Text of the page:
Given how generous Defenders are with their warm praise and support, it’s not surprising that others enjoy their company enough to call them friends. The challenge is to be considered a friend back – people with the Defender personality type are shy and a little protective of themselves, but they also need to be able to connect on a deeper emotional level. It makes sense then that most of Defenders’ friends are made not by random encounters on a wild night out, but through comfortable and consistent contact, as in class or in the workplace where they have the time to get to know each other little by little.
Defenders need a lot of positive feedback, and admitting this need certainly shows vulnerability, but if that vulnerability is well handled, it creates the deep bonds that Defender personalities look for. If badly handled or not reciprocated, it’s hard to see the burgeoning friendship surviving without quite a bit of extra effort.
Yet, as their friendships develop, Defenders’ sense of loyalty may push them to lean ever more on themselves to meet their friends’ needs, to the point of neglecting their own. Defenders show this in a few ways, from going clearly out of their ways to stick to even trivial commitments, to simply not wanting to disagree or say no for fear of causing turbulence. More cynical types would call this naïve, and may even take advantage of Defenders’ altruism – but these are hardly the type of people who could be called “friends”, and they have no business being discussed here.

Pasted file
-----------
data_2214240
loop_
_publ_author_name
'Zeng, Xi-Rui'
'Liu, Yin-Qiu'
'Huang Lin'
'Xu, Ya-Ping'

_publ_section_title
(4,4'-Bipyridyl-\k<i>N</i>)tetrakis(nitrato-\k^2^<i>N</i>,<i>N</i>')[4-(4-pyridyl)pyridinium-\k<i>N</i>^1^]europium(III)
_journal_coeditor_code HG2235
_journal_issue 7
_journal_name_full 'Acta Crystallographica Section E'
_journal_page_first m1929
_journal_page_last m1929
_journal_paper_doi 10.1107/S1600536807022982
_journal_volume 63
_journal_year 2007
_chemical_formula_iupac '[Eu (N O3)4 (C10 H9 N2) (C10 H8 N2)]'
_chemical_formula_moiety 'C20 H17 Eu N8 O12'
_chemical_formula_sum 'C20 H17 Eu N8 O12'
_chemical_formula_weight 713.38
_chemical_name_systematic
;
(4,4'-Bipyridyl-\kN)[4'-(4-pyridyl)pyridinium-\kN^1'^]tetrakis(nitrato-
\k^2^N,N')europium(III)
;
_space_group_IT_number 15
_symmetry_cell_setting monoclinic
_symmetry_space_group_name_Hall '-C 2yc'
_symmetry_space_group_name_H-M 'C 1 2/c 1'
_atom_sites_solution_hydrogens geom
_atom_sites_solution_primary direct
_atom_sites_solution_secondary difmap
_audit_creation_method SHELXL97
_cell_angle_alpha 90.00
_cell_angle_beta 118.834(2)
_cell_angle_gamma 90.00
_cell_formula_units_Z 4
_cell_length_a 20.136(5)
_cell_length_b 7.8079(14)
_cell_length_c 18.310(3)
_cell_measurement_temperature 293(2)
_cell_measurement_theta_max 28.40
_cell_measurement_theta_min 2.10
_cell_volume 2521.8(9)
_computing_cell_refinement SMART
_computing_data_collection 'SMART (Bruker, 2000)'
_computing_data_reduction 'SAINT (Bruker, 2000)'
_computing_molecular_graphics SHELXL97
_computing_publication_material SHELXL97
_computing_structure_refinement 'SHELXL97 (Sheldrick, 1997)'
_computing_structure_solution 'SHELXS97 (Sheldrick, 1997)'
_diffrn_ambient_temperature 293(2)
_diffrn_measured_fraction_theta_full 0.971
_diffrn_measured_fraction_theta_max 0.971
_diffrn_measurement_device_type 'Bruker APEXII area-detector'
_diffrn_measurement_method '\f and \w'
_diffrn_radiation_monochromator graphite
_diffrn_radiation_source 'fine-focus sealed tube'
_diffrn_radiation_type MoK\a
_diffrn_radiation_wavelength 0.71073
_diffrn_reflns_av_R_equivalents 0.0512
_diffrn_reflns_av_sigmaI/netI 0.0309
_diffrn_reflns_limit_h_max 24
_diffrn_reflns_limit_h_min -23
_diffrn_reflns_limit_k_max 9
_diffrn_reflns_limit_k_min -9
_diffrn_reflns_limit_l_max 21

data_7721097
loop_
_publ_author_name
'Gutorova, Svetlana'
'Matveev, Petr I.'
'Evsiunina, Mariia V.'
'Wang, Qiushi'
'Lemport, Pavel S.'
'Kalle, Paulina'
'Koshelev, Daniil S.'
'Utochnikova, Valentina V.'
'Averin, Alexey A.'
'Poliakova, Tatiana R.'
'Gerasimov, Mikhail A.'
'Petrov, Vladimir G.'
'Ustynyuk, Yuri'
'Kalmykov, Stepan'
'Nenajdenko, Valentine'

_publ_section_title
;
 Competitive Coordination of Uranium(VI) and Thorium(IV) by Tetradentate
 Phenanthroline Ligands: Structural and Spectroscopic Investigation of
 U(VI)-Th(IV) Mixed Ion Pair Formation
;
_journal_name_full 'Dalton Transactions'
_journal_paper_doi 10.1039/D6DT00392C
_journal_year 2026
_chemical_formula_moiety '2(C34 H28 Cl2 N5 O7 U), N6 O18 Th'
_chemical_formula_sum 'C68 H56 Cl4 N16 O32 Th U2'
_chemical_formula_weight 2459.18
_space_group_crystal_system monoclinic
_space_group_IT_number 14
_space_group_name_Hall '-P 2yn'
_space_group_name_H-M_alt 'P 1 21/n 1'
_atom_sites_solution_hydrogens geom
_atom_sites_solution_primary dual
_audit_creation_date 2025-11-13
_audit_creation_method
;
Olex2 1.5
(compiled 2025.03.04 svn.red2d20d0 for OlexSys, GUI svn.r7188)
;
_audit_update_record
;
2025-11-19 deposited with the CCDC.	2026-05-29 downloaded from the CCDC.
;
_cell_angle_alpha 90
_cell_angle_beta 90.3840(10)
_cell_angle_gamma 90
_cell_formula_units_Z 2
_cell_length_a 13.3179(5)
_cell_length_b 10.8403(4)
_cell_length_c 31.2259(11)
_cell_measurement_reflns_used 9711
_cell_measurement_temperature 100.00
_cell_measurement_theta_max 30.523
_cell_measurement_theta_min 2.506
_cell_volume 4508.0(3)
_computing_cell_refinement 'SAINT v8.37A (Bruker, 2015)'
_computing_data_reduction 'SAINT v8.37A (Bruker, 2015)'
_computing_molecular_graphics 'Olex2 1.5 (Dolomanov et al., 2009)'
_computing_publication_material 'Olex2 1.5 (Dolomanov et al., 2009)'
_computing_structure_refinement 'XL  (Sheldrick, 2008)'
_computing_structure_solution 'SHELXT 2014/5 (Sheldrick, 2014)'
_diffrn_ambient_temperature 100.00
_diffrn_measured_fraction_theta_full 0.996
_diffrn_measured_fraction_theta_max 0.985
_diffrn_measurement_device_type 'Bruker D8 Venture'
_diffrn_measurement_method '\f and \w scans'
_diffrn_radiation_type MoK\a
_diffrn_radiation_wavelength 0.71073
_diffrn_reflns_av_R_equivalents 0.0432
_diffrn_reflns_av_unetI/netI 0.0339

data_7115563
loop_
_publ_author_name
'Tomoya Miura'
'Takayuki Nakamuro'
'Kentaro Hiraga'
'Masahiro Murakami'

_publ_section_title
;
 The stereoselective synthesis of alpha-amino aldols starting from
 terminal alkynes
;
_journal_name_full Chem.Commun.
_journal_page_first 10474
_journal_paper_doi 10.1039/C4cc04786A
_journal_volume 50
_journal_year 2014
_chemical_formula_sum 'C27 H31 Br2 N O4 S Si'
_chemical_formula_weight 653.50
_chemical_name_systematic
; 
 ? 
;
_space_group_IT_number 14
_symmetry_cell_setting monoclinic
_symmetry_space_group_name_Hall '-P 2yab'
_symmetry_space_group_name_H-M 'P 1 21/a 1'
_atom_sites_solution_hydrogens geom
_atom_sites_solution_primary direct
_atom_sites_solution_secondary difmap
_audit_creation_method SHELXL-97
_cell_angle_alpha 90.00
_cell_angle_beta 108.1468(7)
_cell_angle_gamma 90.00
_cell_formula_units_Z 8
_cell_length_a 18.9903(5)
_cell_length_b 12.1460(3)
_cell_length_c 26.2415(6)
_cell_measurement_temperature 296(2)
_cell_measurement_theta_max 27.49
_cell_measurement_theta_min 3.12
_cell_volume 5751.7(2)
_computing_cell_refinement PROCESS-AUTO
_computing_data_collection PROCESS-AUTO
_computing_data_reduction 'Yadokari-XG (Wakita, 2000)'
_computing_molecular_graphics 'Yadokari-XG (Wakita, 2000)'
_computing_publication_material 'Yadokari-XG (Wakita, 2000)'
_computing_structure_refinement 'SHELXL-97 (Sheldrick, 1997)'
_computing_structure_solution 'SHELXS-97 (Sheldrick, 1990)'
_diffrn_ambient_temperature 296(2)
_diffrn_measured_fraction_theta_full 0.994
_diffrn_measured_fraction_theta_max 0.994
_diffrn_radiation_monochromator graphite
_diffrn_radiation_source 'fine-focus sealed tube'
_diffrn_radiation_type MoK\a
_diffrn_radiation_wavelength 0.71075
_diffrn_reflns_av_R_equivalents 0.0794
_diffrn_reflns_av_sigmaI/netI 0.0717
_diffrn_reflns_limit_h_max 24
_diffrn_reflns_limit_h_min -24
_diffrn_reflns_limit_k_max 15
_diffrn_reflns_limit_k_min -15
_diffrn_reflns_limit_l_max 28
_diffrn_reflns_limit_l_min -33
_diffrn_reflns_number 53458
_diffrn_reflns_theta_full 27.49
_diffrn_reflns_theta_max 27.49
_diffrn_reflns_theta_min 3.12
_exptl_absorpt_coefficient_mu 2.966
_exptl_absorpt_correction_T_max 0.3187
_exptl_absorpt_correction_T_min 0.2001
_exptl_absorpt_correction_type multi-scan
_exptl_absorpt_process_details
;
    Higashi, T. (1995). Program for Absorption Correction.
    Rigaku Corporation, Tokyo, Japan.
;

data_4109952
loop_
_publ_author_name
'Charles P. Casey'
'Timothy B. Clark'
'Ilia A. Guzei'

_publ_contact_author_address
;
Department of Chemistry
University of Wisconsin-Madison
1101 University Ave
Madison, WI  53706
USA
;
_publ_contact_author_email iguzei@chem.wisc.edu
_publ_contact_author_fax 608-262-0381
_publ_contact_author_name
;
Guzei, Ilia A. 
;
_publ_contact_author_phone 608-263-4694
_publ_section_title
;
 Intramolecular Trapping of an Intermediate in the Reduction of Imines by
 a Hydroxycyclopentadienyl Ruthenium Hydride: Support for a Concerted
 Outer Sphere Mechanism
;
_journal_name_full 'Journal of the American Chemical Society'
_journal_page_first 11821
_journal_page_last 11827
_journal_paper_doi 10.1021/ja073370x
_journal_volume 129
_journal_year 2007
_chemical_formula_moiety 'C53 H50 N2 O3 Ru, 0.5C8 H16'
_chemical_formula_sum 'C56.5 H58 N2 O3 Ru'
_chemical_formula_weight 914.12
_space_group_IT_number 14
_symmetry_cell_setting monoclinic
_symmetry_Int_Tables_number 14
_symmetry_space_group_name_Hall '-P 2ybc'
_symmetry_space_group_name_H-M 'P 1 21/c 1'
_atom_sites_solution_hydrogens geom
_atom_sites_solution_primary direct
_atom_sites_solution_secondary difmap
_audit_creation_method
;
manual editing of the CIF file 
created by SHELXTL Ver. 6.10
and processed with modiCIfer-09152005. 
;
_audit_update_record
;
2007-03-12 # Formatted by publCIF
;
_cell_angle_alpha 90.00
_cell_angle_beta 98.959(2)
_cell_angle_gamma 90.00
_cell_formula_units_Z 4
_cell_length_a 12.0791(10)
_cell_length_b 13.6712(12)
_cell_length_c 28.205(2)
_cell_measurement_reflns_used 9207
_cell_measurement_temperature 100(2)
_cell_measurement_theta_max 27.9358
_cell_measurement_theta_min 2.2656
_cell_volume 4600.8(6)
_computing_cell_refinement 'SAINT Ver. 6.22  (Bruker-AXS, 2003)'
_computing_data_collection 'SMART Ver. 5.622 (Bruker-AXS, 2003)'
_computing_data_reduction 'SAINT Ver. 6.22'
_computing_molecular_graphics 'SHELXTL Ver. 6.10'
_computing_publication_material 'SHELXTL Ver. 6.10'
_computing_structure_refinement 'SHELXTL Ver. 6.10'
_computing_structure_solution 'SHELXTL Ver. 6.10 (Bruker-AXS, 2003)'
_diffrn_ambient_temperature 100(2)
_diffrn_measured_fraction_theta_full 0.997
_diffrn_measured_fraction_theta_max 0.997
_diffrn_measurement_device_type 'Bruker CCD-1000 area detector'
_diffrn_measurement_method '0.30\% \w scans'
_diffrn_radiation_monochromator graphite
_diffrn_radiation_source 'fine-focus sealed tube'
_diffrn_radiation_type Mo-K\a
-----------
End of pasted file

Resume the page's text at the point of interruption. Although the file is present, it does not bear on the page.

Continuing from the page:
To What Greater Inspiration and Counsel Can We Turn?
The real friends, those close inner circles, are the ones Defenders truly cherish for their quality of character and quality of discussion. Defenders aren’t particularly picky about what personality types they make friends with, at least not initially, but because they prefer so strongly to avoid conflict and miscommunication, most of their friends are likely to end up being fairly similar personalities.